September 30 (UPI) – The rich have a larger carbon footprint than their affluent neighbors, several studies have confirmed.

According to new research, published Thursday in the journal Nature Energy, they also have a greater ability to effect change.

For the new study, scientists have identified five ways rich and well-connected people disproportionately impact global greenhouse gas emissions.

Because those with higher socioeconomic status bear greater responsibility for warming trends and have greater potential to precipitate progress, the authors of the new study insist that it is imperative that governments and policymakers are finding ways to motivate behavior change among the upper echelons of society.

To identify people with high socioeconomic status, researchers looked at more than just a person’s paycheck. They also took into account a person’s profession, social status and social network.

“People of high socioeconomic status are not just those with more money, but those with stronger social networks,” said lead author Kristian Nielsen in a press release.

“Their connections can enable them to influence behaviors and policies to help mitigate climate change – and we need to find ways to encourage them to do so,” said Nielson, psychologist and postdoctoral researcher at Cambridge University. .

The carbon footprint of the richest people is mainly inflated by their consumption and travel habits.

Studies have shown that per capita energy consumption in wealthier neighborhoods is significantly higher. Recent research also suggests that only 1% of the world’s population is responsible for 50% of greenhouse gas emissions from air transport.

People with high socioeconomic status have the potential to effect change outside of their role as consumers, the researchers say in the new study.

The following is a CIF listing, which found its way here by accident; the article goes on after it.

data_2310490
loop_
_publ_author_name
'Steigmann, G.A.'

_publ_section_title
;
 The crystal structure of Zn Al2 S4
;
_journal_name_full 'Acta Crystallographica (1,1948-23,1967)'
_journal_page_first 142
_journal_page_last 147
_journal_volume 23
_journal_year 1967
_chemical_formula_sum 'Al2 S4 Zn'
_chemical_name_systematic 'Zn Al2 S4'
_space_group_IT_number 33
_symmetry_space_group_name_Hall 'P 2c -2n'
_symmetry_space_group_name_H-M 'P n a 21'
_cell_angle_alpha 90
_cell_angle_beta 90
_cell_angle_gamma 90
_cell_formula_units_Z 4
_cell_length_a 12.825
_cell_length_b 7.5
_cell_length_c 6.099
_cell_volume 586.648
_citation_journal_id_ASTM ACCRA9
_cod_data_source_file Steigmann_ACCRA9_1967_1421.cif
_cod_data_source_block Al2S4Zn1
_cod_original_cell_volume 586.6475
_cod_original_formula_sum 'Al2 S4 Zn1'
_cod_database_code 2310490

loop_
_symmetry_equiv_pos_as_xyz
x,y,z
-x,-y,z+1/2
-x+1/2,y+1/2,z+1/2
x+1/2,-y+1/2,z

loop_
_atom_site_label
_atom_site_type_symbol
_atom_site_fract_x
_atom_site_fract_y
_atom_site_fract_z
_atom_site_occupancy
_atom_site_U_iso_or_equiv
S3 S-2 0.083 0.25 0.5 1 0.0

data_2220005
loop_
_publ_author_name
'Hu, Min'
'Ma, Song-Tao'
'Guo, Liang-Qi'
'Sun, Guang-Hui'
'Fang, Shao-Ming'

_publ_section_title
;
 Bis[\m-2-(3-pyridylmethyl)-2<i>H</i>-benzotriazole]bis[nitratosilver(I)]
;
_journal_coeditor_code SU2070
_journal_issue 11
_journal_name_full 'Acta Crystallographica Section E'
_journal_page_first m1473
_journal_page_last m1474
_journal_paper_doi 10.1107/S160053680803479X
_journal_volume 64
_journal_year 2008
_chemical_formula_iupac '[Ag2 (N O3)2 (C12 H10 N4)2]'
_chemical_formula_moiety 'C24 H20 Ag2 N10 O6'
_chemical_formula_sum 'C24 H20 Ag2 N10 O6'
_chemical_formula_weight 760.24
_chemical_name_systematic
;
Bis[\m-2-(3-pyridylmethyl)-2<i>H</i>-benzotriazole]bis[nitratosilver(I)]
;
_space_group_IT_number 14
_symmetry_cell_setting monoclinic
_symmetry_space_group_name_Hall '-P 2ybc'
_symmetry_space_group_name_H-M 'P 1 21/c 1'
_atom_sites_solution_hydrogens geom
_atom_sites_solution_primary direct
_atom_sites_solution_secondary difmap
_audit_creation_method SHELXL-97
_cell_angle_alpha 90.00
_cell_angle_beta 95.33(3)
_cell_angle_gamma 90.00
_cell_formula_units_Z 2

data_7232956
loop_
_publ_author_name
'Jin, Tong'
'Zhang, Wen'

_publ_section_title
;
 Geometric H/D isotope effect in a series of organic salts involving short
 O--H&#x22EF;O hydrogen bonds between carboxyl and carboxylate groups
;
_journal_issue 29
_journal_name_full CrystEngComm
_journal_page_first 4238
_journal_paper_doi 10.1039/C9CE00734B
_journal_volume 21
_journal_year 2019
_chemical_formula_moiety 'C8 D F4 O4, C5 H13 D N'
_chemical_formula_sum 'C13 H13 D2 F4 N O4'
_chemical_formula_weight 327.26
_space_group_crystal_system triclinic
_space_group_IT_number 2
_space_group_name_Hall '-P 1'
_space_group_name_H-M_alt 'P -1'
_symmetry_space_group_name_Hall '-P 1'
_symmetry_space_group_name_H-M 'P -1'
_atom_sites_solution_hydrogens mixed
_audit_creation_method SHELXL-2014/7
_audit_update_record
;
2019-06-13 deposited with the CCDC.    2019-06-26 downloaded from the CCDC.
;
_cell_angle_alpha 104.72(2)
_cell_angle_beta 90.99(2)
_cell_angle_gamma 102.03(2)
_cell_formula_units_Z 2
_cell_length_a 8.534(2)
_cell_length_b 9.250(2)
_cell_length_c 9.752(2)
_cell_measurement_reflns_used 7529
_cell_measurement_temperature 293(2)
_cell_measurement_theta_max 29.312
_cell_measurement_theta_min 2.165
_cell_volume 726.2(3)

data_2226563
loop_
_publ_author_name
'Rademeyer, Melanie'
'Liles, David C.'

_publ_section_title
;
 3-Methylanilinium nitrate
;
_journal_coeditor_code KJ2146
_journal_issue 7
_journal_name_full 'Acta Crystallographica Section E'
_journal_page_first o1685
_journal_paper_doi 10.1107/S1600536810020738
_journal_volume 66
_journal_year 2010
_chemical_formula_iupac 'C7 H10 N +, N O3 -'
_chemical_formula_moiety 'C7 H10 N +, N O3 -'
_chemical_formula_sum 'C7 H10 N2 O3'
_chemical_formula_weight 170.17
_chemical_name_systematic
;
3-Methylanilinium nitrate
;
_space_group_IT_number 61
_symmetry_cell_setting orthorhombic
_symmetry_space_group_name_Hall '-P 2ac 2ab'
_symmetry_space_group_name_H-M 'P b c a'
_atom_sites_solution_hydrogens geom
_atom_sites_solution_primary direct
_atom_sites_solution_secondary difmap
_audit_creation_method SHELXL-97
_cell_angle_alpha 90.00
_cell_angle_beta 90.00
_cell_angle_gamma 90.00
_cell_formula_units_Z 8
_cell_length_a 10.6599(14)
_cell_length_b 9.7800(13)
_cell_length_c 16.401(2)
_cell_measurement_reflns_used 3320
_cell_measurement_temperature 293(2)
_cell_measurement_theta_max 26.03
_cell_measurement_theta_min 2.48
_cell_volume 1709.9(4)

“People of higher socioeconomic status could also serve as role models, making more climate-friendly choices that influence others – for example driving electric cars or following a vegan diet,” Nielsen said. “You don’t need a huge income to be a model, you just need to be well connected.”

In addition to implementing changes through their roles as consumers and role models, wealthy people can invest in climate mitigation technologies, directing capital to solar and other forms of energy. own.

Rich people can use more than money. They can also use their positions of power to influence companies’ purchasing decisions, as well as their large social networks to organize progress.

“Our study focused on people of high socioeconomic status, as they have generated many problems of fossil fuel dependence and associated climate change, which are affecting the rest of humanity,” Nielsen said.

“And they’re also in a good position to do something,” Nielsen said.


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